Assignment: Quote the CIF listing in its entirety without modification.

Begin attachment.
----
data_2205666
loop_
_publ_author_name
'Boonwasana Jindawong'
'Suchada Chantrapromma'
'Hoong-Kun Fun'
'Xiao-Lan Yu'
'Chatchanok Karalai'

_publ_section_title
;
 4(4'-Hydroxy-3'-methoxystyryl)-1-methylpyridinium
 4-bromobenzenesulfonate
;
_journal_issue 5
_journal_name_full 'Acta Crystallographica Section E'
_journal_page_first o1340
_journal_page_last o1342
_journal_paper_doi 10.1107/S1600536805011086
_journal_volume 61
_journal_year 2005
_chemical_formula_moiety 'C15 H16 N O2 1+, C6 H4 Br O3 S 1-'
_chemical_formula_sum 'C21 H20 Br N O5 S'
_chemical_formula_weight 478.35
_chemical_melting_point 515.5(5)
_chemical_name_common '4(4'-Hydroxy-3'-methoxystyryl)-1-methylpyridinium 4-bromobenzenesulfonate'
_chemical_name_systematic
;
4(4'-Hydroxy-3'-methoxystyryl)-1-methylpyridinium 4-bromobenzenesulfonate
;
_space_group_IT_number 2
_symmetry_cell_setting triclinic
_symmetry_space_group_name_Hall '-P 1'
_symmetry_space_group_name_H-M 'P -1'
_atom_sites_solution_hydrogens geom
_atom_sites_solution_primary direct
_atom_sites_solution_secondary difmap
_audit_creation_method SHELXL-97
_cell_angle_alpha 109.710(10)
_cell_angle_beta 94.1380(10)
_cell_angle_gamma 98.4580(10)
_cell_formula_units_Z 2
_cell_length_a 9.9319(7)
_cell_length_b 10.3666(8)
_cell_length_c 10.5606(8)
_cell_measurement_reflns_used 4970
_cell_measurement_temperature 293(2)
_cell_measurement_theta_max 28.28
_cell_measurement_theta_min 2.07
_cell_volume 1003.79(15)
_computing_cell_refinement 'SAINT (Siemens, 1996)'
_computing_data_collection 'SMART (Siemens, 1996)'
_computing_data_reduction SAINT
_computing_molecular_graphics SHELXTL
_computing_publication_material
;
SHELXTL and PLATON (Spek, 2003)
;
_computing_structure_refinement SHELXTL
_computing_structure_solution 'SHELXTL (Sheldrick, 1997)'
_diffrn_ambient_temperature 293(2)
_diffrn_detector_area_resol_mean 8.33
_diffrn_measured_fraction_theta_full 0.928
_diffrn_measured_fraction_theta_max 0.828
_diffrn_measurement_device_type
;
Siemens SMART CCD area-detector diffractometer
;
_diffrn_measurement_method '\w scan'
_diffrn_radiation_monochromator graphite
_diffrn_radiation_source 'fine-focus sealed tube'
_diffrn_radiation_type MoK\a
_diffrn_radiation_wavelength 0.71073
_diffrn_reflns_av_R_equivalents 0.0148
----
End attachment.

data_2205666
loop_
_publ_author_name
'Boonwasana Jindawong'
'Suchada Chantrapromma'
'Hoong-Kun Fun'
'Xiao-Lan Yu'
'Chatchanok Karalai'

_publ_section_title
;
 4(4'-Hydroxy-3'-methoxystyryl)-1-methylpyridinium
 4-bromobenzenesulfonate
;
_journal_issue 5
_journal_name_full 'Acta Crystallographica Section E'
_journal_page_first o1340
_journal_page_last o1342
_journal_paper_doi 10.1107/S1600536805011086
_journal_volume 61
_journal_year 2005
_chemical_formula_moiety 'C15 H16 N O2 1+, C6 H4 Br O3 S 1-'
_chemical_formula_sum 'C21 H20 Br N O5 S'
_chemical_formula_weight 478.35
_chemical_melting_point 515.5(5)
_chemical_name_common '4(4'-Hydroxy-3'-methoxystyryl)-1-methylpyridinium 4-bromobenzenesulfonate'
_chemical_name_systematic
;
4(4'-Hydroxy-3'-methoxystyryl)-1-methylpyridinium 4-bromobenzenesulfonate
;
_space_group_IT_number 2
_symmetry_cell_setting triclinic
_symmetry_space_group_name_Hall '-P 1'
_symmetry_space_group_name_H-M 'P -1'
_atom_sites_solution_hydrogens geom
_atom_sites_solution_primary direct
_atom_sites_solution_secondary difmap
_audit_creation_method SHELXL-97
_cell_angle_alpha 109.710(10)
_cell_angle_beta 94.1380(10)
_cell_angle_gamma 98.4580(10)
_cell_formula_units_Z 2
_cell_length_a 9.9319(7)
_cell_length_b 10.3666(8)
_cell_length_c 10.5606(8)
_cell_measurement_reflns_used 4970
_cell_measurement_temperature 293(2)
_cell_measurement_theta_max 28.28
_cell_measurement_theta_min 2.07
_cell_volume 1003.79(15)
_computing_cell_refinement 'SAINT (Siemens, 1996)'
_computing_data_collection 'SMART (Siemens, 1996)'
_computing_data_reduction SAINT
_computing_molecular_graphics SHELXTL
_computing_publication_material
;
SHELXTL and PLATON (Spek, 2003)
;
_computing_structure_refinement SHELXTL
_computing_structure_solution 'SHELXTL (Sheldrick, 1997)'
_diffrn_ambient_temperature 293(2)
_diffrn_detector_area_resol_mean 8.33
_diffrn_measured_fraction_theta_full 0.928
_diffrn_measured_fraction_theta_max 0.828
_diffrn_measurement_device_type
;
Siemens SMART CCD area-detector diffractometer
;
_diffrn_measurement_method '\w scan'
_diffrn_radiation_monochromator graphite
_diffrn_radiation_source 'fine-focus sealed tube'
_diffrn_radiation_type MoK\a
_diffrn_radiation_wavelength 0.71073
_diffrn_reflns_av_R_equivalents 0.0148